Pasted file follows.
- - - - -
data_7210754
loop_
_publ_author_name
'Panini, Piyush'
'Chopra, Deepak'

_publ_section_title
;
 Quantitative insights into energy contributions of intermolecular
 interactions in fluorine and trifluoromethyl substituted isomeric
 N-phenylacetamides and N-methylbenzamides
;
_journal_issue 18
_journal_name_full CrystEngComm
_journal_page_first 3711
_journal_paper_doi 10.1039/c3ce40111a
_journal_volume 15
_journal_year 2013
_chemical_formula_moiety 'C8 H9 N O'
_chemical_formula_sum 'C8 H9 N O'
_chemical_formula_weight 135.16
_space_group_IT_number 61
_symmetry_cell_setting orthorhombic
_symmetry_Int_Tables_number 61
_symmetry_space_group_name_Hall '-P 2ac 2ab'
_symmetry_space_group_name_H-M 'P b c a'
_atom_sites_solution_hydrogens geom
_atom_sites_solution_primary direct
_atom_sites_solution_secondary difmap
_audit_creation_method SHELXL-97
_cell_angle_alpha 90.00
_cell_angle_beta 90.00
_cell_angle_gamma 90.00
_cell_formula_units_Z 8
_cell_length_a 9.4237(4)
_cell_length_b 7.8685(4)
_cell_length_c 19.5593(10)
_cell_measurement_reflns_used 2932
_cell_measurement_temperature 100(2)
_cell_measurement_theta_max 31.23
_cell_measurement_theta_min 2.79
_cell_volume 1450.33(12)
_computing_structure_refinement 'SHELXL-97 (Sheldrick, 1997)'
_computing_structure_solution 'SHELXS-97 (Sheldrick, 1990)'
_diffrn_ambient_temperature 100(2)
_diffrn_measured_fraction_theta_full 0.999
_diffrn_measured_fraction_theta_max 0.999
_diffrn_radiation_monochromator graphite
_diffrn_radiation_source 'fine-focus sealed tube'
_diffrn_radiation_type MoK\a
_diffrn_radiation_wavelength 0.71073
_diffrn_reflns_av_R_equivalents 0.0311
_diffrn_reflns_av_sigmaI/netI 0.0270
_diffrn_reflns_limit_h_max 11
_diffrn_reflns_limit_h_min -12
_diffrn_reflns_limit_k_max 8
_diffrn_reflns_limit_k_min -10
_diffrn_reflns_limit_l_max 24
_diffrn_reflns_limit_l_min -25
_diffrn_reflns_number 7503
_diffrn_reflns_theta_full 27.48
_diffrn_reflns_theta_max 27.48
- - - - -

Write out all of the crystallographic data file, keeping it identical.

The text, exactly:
data_7210754
loop_
_publ_author_name
'Panini, Piyush'
'Chopra, Deepak'

_publ_section_title
;
 Quantitative insights into energy contributions of intermolecular
 interactions in fluorine and trifluoromethyl substituted isomeric
 N-phenylacetamides and N-methylbenzamides
;
_journal_issue 18
_journal_name_full CrystEngComm
_journal_page_first 3711
_journal_paper_doi 10.1039/c3ce40111a
_journal_volume 15
_journal_year 2013
_chemical_formula_moiety 'C8 H9 N O'
_chemical_formula_sum 'C8 H9 N O'
_chemical_formula_weight 135.16
_space_group_IT_number 61
_symmetry_cell_setting orthorhombic
_symmetry_Int_Tables_number 61
_symmetry_space_group_name_Hall '-P 2ac 2ab'
_symmetry_space_group_name_H-M 'P b c a'
_atom_sites_solution_hydrogens geom
_atom_sites_solution_primary direct
_atom_sites_solution_secondary difmap
_audit_creation_method SHELXL-97
_cell_angle_alpha 90.00
_cell_angle_beta 90.00
_cell_angle_gamma 90.00
_cell_formula_units_Z 8
_cell_length_a 9.4237(4)
_cell_length_b 7.8685(4)
_cell_length_c 19.5593(10)
_cell_measurement_reflns_used 2932
_cell_measurement_temperature 100(2)
_cell_measurement_theta_max 31.23
_cell_measurement_theta_min 2.79
_cell_volume 1450.33(12)
_computing_structure_refinement 'SHELXL-97 (Sheldrick, 1997)'
_computing_structure_solution 'SHELXS-97 (Sheldrick, 1990)'
_diffrn_ambient_temperature 100(2)
_diffrn_measured_fraction_theta_full 0.999
_diffrn_measured_fraction_theta_max 0.999
_diffrn_radiation_monochromator graphite
_diffrn_radiation_source 'fine-focus sealed tube'
_diffrn_radiation_type MoK\a
_diffrn_radiation_wavelength 0.71073
_diffrn_reflns_av_R_equivalents 0.0311
_diffrn_reflns_av_sigmaI/netI 0.0270
_diffrn_reflns_limit_h_max 11
_diffrn_reflns_limit_h_min -12
_diffrn_reflns_limit_k_max 8
_diffrn_reflns_limit_k_min -10
_diffrn_reflns_limit_l_max 24
_diffrn_reflns_limit_l_min -25
_diffrn_reflns_number 7503
_diffrn_reflns_theta_full 27.48
_diffrn_reflns_theta_max 27.48